Posts tagged ‘Vauban’


Vauban, “Learning while Planning.”

by materialsemiotic

 The district of Vauban in Freiburg Germany could be called a model of sustainability when one considers its integrated approach to community planning and concerns for the environment. An array of tactics were envisaged to produce a community whose main goal would be “to implement a city district in a co-operative, participatory way which meets ecological, social, economical and cultural requirements.” (
 In the early 1990s French troops left their barracks at Vauban, releasing an area 38ha large. Shortly after the departure of the French, the city of Freiburg purchased the parcel of land from the Federal Republic of Germany for 20,000,000€. The initial plan was to develop the district to a high density while also mixing social classes, creating a heterogeneous community. It was planned that some 2,000 housing units would be created to house 5,000 persons while also generating 600 jobs.
 From the beginning Vauban was meant to be a special community. Those involved in its planning did not want to create a simple suburb of homogeneity that would create depressing and isolating conditions, rather they envisioned a community of interaction. To facilitate the attainment of this goal it was necessary that a group be organized to enable dialogues between potential citizens and developers. This group became recognized as Forum Vauban e.V. The group was formed in 1993 and was the legal body of citizen participation in the planning process of Vauban. With approximately 300 members, Forum Vauban e.V. brought together citizens, developers and city council members in such a way that citizens had a direct impact on the planning process through providing input and criticism for the design of their community.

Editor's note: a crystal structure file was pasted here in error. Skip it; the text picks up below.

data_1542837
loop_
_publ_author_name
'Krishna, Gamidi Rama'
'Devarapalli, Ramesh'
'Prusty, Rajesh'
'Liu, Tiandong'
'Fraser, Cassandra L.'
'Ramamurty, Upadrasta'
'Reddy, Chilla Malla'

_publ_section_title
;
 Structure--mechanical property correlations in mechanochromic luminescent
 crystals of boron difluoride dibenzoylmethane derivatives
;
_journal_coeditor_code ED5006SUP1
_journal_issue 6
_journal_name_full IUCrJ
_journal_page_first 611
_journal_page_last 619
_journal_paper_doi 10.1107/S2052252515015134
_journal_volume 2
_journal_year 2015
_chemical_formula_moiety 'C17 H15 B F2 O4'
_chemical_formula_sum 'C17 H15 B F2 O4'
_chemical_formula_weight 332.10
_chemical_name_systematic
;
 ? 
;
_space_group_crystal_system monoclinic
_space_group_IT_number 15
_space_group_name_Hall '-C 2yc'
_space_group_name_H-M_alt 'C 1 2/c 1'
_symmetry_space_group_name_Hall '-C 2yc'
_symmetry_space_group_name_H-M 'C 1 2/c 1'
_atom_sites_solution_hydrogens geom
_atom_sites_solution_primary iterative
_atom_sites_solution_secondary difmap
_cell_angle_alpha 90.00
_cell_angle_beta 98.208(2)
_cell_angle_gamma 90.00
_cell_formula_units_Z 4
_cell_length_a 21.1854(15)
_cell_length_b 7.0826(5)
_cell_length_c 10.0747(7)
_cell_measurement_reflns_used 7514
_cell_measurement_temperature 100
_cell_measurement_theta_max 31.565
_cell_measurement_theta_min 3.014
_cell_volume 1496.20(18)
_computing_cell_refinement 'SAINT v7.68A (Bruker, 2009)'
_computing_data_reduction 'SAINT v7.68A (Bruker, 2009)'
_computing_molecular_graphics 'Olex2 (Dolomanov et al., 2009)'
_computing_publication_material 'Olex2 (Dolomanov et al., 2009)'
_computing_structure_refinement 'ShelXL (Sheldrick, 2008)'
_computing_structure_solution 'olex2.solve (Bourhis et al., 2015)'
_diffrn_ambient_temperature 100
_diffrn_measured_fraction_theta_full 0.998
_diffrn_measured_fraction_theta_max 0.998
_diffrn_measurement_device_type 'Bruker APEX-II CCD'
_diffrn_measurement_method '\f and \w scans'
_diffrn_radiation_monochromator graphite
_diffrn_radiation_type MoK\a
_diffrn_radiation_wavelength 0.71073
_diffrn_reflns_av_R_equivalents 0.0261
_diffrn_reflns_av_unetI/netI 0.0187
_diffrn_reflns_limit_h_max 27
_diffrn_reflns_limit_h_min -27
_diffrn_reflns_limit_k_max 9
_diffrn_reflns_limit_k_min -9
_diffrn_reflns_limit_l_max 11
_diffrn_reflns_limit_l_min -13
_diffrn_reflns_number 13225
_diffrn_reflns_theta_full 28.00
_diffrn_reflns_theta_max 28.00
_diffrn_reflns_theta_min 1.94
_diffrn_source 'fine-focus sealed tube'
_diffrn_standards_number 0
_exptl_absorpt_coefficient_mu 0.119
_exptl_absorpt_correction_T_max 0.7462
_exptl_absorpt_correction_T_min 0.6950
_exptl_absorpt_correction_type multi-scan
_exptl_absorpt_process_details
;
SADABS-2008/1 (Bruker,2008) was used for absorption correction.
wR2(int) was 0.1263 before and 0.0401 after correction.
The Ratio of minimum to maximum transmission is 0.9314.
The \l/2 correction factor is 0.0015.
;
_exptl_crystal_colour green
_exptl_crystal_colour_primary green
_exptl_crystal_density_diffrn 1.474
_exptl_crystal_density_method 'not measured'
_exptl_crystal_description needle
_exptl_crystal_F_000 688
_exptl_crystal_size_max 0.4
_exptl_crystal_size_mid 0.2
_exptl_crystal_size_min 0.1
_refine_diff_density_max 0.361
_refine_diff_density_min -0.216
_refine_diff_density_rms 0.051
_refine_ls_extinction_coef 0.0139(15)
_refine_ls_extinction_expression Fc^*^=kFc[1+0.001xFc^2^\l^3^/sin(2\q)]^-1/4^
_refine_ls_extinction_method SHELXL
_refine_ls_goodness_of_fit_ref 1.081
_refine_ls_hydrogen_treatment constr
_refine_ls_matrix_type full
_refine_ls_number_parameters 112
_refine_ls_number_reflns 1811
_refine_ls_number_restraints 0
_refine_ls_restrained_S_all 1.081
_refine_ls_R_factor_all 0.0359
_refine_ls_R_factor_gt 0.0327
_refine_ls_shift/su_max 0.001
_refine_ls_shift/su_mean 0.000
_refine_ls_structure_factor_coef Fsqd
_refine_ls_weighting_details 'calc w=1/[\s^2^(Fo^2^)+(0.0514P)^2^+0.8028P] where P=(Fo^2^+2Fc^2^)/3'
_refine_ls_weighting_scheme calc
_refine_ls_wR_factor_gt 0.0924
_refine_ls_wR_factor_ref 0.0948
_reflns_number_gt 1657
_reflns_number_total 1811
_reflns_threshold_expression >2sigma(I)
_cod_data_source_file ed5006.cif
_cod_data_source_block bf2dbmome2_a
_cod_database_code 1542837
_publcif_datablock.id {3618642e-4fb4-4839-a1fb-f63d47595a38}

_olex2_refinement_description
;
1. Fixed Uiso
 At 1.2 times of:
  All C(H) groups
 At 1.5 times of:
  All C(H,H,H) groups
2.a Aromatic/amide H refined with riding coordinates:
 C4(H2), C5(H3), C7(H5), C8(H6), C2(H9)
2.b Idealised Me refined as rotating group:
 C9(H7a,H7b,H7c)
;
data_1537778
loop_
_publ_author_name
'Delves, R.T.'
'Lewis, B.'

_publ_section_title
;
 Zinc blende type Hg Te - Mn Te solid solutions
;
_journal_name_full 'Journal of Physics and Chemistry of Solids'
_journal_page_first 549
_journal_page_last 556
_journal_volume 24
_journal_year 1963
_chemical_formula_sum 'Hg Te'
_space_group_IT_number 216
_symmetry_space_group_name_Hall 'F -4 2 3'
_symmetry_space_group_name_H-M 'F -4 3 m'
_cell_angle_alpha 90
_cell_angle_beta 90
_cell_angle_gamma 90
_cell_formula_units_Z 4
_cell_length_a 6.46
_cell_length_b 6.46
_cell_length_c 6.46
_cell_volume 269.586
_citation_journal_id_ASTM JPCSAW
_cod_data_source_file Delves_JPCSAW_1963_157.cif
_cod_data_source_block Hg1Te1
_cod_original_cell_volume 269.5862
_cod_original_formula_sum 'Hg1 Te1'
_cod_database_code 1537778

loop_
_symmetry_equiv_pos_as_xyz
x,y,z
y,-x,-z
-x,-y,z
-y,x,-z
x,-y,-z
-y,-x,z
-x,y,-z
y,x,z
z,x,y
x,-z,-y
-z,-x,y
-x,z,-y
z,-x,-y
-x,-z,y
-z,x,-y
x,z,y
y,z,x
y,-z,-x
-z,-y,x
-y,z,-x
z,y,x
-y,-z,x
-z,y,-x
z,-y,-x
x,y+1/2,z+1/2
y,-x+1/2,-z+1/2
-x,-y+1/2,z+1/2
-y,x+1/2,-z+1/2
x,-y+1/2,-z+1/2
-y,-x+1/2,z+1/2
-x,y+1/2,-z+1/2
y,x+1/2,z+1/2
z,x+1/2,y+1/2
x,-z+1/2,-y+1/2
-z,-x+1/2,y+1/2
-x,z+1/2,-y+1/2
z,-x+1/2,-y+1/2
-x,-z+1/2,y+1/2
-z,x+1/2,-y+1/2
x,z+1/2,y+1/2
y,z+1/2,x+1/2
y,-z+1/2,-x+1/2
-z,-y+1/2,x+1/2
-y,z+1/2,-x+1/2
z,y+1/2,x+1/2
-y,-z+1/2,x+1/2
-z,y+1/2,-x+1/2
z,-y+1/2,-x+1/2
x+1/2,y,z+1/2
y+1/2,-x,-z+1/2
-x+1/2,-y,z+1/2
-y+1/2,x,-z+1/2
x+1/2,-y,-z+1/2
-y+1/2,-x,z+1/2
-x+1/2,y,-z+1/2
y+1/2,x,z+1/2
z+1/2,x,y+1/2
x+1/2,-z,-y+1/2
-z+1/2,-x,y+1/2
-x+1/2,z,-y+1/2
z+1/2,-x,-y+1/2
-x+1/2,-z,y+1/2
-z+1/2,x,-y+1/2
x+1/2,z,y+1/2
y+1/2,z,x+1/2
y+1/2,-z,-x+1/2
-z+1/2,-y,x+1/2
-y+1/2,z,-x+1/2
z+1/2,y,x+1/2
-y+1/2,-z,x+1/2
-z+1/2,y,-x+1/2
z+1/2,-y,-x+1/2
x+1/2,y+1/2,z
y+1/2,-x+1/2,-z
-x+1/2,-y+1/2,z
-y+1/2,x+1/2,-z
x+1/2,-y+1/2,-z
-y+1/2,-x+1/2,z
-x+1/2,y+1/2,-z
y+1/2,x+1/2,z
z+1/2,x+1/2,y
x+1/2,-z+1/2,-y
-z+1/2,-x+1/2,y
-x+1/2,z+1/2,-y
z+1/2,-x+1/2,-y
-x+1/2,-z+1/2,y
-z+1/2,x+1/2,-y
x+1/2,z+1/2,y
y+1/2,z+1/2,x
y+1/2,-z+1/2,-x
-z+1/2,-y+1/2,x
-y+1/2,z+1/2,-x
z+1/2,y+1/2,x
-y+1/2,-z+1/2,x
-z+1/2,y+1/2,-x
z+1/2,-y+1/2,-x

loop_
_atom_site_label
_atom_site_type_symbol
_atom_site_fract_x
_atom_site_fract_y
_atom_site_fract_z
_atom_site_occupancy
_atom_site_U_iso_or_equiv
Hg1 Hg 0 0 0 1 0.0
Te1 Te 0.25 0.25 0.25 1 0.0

Forum Vauban e.V. was one of many political bodies organized to attain the realization of the city’s original goals for Vauban. Along with Vauban Forum e.V. there was a specific group on the city council that directly addressed the development of Vauban. S.U.S.I and the Student’s Organization also contributed to the development of Vauban by both retrofitting and building housing units for mixed social classes (students, the elderly) before the city of Freiburg began to redevelop the entire district. The Students’ Organization created 596 dormitory rooms while S.U.S.I. created 45 housing units. Both organizations placed an emphasis on sustainable building practices through use of construction materials, planning and retrofitting.
 S.U.S.I’s building and conservation practices engaged issues of sustainability directly by:
 —preservation of existing buildings, recycling of scrap material left over from construction
 —use of ecologically-sound building material (domestic wood, clay and other things), PVC is not used
 —insulation of exterior walls and roofs using environmentally-sound materials
 —a co-generation plant run with grape oil
 —greening of façades, utilisation of rainwater (Sperling)

 Largely these are characteristic of the entire district as a major emphasis is placed on efficiency and sustainability. These practices are collectively organized and are illustrated well through the Baugruppen. As a significant goal for the development of Vauban had been the integration of mixed social classes a series of issues would need to be overcome, deviating from the traditional method of planning and development of communities. Baugruppen translates as “groups of future building owners” and is a method of planning that relies on intense participation of citizens and clear goals.